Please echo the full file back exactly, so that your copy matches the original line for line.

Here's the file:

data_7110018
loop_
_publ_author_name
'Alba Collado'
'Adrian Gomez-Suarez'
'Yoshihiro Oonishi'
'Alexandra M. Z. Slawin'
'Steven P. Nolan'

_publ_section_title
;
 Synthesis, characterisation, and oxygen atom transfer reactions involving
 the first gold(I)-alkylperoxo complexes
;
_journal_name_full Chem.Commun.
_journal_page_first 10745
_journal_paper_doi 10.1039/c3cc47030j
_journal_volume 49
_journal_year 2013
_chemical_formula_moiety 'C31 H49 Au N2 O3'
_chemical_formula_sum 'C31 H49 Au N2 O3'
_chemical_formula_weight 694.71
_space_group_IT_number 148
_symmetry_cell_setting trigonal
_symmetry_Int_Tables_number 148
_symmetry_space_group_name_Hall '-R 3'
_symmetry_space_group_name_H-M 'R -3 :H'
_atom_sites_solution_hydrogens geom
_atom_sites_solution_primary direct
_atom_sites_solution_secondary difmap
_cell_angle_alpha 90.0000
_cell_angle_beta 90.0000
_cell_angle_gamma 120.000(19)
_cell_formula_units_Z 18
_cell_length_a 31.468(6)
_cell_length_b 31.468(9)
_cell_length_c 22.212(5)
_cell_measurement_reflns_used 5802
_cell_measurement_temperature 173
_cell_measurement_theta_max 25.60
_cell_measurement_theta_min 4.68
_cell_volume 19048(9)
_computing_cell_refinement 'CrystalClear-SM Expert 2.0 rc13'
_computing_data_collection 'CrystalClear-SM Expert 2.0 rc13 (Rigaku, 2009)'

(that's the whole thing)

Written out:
data_7110018
loop_
_publ_author_name
'Alba Collado'
'Adrian Gomez-Suarez'
'Yoshihiro Oonishi'
'Alexandra M. Z. Slawin'
'Steven P. Nolan'

_publ_section_title
;
 Synthesis, characterisation, and oxygen atom transfer reactions involving
 the first gold(I)-alkylperoxo complexes
;
_journal_name_full Chem.Commun.
_journal_page_first 10745
_journal_paper_doi 10.1039/c3cc47030j
_journal_volume 49
_journal_year 2013
_chemical_formula_moiety 'C31 H49 Au N2 O3'
_chemical_formula_sum 'C31 H49 Au N2 O3'
_chemical_formula_weight 694.71
_space_group_IT_number 148
_symmetry_cell_setting trigonal
_symmetry_Int_Tables_number 148
_symmetry_space_group_name_Hall '-R 3'
_symmetry_space_group_name_H-M 'R -3 :H'
_atom_sites_solution_hydrogens geom
_atom_sites_solution_primary direct
_atom_sites_solution_secondary difmap
_cell_angle_alpha 90.0000
_cell_angle_beta 90.0000
_cell_angle_gamma 120.000(19)
_cell_formula_units_Z 18
_cell_length_a 31.468(6)
_cell_length_b 31.468(9)
_cell_length_c 22.212(5)
_cell_measurement_reflns_used 5802
_cell_measurement_temperature 173
_cell_measurement_theta_max 25.60
_cell_measurement_theta_min 4.68
_cell_volume 19048(9)
_computing_cell_refinement 'CrystalClear-SM Expert 2.0 rc13'
_computing_data_collection 'CrystalClear-SM Expert 2.0 rc13 (Rigaku, 2009)'